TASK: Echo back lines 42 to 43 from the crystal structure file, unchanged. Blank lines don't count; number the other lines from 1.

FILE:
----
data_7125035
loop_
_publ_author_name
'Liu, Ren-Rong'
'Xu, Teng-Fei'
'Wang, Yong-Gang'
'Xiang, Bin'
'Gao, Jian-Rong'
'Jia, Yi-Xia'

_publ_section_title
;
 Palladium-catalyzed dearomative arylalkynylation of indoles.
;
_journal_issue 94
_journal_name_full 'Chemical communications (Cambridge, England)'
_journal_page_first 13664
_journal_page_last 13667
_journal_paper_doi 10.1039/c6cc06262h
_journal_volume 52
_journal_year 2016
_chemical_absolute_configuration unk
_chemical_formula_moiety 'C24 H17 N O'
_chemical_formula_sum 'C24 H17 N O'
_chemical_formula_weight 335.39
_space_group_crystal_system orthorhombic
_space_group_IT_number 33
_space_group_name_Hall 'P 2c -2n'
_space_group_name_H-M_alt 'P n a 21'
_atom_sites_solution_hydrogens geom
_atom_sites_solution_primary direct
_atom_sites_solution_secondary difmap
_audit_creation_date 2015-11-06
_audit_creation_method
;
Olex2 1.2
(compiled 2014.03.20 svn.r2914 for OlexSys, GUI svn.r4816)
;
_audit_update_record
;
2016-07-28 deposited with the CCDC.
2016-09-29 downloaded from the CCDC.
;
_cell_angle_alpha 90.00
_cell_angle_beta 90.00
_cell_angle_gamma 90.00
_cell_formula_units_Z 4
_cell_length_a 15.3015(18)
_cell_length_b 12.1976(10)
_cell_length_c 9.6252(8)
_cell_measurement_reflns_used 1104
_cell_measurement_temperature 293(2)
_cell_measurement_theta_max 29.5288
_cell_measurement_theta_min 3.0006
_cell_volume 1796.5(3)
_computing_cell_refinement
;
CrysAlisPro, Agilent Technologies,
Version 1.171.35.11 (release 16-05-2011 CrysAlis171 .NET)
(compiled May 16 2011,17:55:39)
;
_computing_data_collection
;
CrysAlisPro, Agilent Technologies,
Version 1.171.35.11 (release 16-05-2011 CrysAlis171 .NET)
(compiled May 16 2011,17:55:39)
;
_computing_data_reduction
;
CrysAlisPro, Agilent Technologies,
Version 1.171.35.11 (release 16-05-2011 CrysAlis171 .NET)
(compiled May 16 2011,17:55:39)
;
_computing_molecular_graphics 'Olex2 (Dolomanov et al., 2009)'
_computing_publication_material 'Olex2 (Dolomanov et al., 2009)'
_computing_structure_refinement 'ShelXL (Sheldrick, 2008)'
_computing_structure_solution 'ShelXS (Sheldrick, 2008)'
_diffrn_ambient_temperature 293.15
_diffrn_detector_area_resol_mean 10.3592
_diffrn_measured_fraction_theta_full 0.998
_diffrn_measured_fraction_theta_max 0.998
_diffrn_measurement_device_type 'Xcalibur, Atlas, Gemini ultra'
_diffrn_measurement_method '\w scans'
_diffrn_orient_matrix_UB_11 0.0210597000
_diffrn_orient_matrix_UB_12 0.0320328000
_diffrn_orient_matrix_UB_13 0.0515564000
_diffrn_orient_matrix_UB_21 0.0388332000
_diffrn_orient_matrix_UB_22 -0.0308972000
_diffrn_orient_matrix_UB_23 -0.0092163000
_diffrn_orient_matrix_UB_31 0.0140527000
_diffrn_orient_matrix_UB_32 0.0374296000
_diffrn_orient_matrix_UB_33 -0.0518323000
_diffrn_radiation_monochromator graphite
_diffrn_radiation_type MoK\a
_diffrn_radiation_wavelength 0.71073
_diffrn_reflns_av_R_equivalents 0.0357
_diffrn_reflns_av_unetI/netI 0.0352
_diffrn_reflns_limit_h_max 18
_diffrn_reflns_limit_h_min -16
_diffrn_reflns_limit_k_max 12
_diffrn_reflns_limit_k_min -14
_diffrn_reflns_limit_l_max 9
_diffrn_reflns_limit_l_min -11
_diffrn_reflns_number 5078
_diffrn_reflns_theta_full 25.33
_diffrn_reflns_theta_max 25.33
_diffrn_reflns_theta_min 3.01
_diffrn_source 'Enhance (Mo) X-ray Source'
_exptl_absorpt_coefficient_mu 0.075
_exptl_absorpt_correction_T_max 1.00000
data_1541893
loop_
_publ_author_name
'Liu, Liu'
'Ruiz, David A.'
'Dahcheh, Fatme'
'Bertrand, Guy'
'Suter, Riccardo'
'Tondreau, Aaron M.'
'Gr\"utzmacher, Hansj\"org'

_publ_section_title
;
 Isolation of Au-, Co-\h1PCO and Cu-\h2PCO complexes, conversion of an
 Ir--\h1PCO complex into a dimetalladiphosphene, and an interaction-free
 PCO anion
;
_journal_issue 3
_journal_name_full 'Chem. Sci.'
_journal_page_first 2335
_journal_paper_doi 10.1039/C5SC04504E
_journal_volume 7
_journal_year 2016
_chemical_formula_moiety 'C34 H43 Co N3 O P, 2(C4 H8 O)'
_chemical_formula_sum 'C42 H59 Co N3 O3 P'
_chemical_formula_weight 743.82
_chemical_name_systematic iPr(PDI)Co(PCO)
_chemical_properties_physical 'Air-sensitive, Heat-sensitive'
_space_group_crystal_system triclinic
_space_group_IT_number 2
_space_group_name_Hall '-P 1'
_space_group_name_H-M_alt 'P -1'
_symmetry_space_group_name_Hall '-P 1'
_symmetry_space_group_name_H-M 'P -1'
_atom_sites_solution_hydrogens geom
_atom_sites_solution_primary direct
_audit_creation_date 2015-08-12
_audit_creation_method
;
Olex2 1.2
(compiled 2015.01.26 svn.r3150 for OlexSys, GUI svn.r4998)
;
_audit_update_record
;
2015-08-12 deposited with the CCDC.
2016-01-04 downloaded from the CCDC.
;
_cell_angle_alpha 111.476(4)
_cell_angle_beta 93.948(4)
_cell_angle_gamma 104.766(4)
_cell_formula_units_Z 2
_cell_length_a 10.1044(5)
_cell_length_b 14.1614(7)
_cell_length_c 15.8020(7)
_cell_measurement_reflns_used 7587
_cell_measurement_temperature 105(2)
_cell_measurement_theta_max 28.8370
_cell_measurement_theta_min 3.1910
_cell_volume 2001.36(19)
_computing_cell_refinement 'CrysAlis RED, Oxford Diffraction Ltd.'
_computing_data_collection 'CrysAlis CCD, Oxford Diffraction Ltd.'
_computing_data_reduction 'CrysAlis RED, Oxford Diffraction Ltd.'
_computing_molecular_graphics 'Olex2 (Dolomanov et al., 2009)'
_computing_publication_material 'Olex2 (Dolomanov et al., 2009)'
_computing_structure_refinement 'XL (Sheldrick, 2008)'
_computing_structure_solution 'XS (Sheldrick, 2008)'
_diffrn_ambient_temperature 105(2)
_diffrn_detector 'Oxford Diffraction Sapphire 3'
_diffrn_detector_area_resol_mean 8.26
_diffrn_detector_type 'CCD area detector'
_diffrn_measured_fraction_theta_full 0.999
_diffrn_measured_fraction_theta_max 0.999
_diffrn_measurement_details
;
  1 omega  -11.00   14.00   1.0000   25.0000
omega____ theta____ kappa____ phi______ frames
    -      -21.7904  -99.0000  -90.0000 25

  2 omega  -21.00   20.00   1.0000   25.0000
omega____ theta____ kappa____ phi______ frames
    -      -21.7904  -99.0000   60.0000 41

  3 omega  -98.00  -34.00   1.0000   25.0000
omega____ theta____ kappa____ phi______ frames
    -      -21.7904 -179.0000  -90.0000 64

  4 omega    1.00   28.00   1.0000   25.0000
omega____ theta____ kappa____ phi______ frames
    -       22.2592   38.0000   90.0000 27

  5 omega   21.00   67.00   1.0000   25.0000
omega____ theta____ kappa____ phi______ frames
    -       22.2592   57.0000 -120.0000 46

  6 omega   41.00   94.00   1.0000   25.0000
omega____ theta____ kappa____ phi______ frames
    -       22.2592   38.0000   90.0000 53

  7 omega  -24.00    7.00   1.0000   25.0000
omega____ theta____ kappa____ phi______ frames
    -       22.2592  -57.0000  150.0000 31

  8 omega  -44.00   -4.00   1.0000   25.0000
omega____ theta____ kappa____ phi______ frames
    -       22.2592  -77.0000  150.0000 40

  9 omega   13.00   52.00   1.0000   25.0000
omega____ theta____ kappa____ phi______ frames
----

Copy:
;
_cell_angle_alpha 90.00